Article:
Monday, December 29, 2014

Lafcadio Hearn’s A Dead Secret, Part ll

Lafcadio Hearn
Lafcadio Hearn wrote one of his most popular books, Kwaidan: Stories and Studies of Strange Things, just before he died in 1904.

This book is better known today by the title, Kwaidan, which means “Ghost Story” in Japanese.

Hearn in his introduction to the first edition of this book explains that most of the 17 ghost stories he includes. he translated from old Japanese texts.

One story included in Kwaidan is entitled, A Dead Secret. This story uses the classic premise that ghosts sometimes return to take care of “unfinished business.”

 A Dead Secret

A long time ago a merchant who lived in the rural province of Tamba had a daughter called O-Sono.

O-Sono’s father observing she was both pretty and clever decided to send her to Kyoto where she could be trained in the polite accomplishments taught to young ladies in the capital.

After O-Sono finished her education, she married a merchant named Nagaraya who she lived with happily. The couple had one child--a son.

Sadly, O-Sono in her fourth year of marriage fell ill, and died.

On the night of his mother’s funeral her son announced to the rest of the family, that he had seen his mamma upstairs. She had smiled at him but had not said a word.

Becoming afraid he had run away.

Members of the family then went upstairs, to O-Sono’s room. By the light of a small lamp, they were startled to see the figure of the dead mother.

She was standing in front of a tansu, a chest of drawers, which still contained her clothes and ornaments.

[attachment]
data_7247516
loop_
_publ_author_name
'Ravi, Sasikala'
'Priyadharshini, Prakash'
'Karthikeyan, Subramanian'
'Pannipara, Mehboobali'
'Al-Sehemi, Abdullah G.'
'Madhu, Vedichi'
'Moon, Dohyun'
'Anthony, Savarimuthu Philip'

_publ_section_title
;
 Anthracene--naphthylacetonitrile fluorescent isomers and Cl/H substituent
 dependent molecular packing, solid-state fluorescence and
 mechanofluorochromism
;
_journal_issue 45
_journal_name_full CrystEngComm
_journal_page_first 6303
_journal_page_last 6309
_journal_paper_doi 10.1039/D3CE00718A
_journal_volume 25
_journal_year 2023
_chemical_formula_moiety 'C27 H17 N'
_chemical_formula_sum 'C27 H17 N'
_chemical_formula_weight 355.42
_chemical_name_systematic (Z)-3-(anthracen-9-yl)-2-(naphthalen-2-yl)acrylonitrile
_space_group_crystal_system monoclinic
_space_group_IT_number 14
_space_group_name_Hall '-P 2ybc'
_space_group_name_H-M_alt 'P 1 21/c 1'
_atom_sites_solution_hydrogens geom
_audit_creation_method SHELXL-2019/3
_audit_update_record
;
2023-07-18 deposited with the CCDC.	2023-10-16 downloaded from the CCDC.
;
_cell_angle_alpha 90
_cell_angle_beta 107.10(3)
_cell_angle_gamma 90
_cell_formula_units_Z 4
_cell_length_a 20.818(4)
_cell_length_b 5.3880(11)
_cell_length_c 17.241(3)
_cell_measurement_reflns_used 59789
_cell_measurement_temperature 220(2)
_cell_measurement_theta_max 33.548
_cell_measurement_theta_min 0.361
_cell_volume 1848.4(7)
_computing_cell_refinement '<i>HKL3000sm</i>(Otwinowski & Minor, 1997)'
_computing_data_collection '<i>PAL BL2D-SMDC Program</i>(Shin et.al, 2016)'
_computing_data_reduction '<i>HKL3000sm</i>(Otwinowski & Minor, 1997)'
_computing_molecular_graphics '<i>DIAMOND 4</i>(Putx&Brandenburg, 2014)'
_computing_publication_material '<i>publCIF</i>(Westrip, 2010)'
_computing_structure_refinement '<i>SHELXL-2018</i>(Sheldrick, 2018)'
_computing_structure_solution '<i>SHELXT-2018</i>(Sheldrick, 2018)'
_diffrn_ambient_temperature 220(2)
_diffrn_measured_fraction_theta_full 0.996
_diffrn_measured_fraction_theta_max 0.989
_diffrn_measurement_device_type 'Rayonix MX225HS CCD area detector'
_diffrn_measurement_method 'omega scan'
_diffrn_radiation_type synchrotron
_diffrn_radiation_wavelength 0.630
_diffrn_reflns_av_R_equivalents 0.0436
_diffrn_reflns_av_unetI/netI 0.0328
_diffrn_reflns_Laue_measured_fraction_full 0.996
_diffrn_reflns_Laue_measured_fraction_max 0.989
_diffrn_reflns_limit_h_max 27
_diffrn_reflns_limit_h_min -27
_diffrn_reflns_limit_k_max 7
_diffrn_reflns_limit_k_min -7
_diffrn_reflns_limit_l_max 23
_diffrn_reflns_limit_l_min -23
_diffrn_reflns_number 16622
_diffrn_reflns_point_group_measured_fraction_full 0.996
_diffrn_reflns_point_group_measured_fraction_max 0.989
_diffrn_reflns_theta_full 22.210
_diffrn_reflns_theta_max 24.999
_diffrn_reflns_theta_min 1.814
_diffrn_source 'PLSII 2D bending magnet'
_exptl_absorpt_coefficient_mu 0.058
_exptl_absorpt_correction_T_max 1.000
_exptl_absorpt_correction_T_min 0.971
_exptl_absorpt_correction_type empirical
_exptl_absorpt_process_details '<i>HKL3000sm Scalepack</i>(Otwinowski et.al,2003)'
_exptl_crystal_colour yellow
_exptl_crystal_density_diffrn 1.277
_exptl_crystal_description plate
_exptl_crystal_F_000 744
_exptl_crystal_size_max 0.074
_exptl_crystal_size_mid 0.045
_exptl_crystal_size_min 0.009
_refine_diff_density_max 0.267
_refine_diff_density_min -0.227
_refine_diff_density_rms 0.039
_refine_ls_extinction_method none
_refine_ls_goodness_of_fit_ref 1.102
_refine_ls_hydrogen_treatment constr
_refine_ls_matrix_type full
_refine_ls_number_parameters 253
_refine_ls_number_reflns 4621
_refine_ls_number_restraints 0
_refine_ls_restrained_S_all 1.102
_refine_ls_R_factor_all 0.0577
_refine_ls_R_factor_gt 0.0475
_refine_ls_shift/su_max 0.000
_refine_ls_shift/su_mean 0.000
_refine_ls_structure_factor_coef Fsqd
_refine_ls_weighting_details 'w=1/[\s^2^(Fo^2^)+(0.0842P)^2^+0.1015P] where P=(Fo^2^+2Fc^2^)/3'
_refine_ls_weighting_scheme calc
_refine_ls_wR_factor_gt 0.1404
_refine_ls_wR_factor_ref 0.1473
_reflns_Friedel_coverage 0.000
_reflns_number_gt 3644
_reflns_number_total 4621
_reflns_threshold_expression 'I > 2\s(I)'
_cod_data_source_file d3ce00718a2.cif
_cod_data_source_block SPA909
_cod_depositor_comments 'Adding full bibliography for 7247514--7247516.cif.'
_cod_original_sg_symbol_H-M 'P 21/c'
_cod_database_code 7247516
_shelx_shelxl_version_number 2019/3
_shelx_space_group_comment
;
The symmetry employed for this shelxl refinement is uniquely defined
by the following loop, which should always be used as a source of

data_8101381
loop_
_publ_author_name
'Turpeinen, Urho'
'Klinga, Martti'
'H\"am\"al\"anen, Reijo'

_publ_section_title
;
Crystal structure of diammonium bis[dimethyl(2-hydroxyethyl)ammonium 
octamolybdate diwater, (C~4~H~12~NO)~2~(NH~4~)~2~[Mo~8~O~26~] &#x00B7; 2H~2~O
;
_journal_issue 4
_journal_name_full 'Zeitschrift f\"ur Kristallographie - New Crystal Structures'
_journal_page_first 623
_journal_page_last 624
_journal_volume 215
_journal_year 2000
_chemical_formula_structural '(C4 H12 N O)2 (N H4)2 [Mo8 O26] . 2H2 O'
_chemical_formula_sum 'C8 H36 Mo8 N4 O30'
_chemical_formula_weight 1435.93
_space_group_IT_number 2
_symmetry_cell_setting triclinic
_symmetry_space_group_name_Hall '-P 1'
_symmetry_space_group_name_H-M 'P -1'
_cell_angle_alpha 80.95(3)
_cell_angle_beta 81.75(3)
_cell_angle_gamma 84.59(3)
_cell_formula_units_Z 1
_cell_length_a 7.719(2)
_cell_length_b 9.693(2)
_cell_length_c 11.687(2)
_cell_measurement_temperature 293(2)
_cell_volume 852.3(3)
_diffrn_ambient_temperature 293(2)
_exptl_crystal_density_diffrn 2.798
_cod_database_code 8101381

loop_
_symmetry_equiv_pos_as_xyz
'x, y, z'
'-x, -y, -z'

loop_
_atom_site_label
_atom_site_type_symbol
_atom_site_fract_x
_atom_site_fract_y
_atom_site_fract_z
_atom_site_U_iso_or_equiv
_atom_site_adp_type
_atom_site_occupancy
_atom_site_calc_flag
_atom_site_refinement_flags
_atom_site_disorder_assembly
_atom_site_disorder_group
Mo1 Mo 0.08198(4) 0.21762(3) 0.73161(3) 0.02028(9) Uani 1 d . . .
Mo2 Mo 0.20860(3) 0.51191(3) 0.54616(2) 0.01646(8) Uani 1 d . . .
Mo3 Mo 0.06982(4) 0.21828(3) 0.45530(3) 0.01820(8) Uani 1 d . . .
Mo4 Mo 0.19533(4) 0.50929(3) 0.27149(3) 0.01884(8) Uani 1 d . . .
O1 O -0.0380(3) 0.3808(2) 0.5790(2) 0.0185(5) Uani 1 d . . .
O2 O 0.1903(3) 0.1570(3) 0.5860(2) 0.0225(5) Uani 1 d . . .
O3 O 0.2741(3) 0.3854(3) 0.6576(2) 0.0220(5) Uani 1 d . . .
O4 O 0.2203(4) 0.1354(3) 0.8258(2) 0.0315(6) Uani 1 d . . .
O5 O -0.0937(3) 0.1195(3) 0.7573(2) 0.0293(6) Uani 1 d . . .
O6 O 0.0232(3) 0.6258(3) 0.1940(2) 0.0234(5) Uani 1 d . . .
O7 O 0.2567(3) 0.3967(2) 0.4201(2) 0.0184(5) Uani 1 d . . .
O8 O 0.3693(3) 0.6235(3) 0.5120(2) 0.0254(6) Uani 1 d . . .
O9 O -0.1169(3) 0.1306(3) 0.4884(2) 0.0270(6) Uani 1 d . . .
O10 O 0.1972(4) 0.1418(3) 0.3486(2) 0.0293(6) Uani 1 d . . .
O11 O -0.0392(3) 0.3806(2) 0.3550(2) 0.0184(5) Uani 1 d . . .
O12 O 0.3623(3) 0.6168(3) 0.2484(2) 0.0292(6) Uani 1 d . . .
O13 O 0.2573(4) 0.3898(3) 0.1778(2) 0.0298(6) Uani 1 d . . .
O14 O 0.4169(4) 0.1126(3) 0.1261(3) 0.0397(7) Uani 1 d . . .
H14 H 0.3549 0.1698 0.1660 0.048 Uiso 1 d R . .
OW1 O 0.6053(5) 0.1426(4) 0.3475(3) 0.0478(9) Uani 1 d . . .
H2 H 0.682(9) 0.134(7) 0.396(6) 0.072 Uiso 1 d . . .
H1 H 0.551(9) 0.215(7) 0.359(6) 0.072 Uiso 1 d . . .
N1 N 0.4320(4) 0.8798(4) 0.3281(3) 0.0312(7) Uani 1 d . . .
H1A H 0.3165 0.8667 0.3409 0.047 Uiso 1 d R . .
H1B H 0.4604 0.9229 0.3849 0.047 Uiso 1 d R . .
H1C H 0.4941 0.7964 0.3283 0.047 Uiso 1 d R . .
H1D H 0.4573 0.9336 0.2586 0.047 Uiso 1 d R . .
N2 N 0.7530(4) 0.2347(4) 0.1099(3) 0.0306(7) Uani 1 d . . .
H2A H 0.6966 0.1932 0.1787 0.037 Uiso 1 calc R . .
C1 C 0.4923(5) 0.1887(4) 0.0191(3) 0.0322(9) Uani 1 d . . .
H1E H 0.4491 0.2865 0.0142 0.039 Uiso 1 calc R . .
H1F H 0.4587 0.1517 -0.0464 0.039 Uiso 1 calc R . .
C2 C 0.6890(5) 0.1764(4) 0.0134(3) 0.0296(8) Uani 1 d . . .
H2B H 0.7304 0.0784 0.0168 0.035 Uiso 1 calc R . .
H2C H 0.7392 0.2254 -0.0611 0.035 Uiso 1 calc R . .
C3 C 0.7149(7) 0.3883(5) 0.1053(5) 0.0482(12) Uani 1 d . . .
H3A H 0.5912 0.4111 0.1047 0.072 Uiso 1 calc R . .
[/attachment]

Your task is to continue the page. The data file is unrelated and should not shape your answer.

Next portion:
Her head and shoulders were seen clearly, but from the waist down her figure faded into invisibility.

Afraid now too, the family members left the room. They consulted together downstairs. O-Sono’s mother-in-law stated that maybe she was so fond of her things she could not bare to part with them.

She suggested they give O-Sono’s belongings to the parish-temple so that she could rest in peace.

The family agreed and the drawers of the chest were emptied quickly and the items were taken to the temple.

But O-Sono’s ghost came back the next night, like before she stood before the tansu. She also came back the night following and the night after that, in fact, she returned every night-- leaving the household in fear.

The mother-in-law then went to the chief priest at the Zen temple and asked what could be done.

This priest a very old wise man felt that there must be something O-Sono was anxious about either in or near her tansu.

The mother-in-law insisted the chest was empty. The priest promised to come to the house that night and keep watch in the room.

When he arrived he announced it would be best if he kept vigil alone. When O-Sono appeared he noted she had a wistful look and her eyes were fixated upon the chest.

He announced to her that he was there to help. “Perhaps in the tansu there is something that you feel anxious about. Shall I try and find it for you?”

The shadowy figure appeared to give her consent with a slight nod of her head. The priest then went through each of the four drawers but found nothing.

He noted the figure continued to gaze wistfully at the chest. It suddenly occurred to him that there might be something hidden under the paper which lined each drawer.

He searched the chest from top to bottom. In the last drawer he found--a letter. “Is this the thing that troubles you?” O-Sono’s gaze fixed upon the letter.

“Shall I burn it for you?” O-Sono then bowed before him.

He promised her that he would burn it that very morning. “No one shall read it, except myself.”

The figure then smiled and vanished.

The priest reassured the family as he descended the stairs that they need no longer worry. “She will not appear again.”

And she never did.

The letter was a love note O-Sono had written during the time she studied at Kyoto. The priest burned it and her secret died with him.

In Part l of Lafcadio Hearn’s A Dead Secret I share more information about him and his writing.

No comments: